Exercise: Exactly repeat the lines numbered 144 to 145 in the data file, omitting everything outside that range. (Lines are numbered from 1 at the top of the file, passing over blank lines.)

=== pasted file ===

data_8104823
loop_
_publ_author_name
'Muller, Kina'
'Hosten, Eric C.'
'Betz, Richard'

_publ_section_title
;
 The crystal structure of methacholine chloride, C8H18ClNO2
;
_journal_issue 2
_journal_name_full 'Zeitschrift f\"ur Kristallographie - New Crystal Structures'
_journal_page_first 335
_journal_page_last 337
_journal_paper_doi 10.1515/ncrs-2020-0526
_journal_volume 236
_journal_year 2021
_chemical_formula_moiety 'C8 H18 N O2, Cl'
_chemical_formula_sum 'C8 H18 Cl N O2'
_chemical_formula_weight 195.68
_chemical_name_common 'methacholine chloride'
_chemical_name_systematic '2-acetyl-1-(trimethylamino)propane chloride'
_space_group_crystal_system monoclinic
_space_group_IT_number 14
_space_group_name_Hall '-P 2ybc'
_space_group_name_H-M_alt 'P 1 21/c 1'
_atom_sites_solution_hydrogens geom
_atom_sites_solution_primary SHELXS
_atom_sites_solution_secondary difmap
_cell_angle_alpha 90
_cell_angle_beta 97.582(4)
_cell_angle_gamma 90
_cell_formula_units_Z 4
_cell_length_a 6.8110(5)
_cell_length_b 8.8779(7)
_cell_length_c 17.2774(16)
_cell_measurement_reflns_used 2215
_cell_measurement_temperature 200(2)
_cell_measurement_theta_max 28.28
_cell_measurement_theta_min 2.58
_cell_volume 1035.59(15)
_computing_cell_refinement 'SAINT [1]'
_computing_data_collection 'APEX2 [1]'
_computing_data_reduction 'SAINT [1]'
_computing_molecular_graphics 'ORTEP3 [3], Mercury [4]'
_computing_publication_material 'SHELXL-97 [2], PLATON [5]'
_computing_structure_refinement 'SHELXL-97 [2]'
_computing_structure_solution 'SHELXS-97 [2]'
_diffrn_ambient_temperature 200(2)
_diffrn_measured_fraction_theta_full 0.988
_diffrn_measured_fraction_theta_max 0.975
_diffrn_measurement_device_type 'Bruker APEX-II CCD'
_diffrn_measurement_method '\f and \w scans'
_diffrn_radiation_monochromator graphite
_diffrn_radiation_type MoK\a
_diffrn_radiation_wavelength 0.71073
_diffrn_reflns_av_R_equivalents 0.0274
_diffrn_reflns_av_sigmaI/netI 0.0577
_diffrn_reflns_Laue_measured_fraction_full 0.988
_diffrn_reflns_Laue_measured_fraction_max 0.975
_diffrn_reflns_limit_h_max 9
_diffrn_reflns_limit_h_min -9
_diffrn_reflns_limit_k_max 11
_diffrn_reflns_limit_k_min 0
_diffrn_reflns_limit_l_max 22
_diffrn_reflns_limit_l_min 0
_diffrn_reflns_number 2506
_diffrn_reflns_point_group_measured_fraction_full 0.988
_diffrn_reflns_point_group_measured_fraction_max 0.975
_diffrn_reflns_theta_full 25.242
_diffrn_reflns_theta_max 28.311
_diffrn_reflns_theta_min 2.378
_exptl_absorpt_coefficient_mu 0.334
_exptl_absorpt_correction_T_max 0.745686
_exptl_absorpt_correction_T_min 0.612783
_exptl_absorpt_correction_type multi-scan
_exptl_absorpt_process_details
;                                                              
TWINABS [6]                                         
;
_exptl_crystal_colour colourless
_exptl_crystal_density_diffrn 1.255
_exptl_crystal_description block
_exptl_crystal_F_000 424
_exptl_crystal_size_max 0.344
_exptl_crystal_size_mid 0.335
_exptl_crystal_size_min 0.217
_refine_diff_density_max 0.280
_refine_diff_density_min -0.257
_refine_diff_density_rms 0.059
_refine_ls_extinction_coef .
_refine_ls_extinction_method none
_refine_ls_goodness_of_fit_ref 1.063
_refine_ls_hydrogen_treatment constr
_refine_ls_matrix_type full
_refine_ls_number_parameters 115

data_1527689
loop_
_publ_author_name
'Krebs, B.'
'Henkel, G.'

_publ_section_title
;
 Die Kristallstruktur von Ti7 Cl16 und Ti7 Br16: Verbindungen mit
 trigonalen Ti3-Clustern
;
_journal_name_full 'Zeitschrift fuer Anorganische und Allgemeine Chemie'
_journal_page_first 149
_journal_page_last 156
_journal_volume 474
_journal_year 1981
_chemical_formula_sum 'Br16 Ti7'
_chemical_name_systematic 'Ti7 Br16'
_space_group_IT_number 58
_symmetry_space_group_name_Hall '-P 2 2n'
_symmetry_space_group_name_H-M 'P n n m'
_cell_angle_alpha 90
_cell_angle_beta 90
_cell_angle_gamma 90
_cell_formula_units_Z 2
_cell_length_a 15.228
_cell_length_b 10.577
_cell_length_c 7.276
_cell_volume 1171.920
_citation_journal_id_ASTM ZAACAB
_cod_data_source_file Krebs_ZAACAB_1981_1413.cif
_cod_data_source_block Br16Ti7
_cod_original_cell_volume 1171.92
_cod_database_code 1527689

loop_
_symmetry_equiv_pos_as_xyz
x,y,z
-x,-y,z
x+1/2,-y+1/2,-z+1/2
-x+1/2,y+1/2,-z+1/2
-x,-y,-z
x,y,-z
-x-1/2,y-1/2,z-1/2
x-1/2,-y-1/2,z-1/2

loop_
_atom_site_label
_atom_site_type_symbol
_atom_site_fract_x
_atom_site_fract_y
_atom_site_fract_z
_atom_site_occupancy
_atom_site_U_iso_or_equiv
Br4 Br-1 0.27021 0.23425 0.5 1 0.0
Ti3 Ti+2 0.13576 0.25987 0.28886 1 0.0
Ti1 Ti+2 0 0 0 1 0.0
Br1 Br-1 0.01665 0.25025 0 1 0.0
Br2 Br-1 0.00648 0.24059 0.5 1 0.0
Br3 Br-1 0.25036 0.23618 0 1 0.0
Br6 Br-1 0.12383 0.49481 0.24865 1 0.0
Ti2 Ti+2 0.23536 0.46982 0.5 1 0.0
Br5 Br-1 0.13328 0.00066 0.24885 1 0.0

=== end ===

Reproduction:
_atom_site_fract_y
_atom_site_fract_z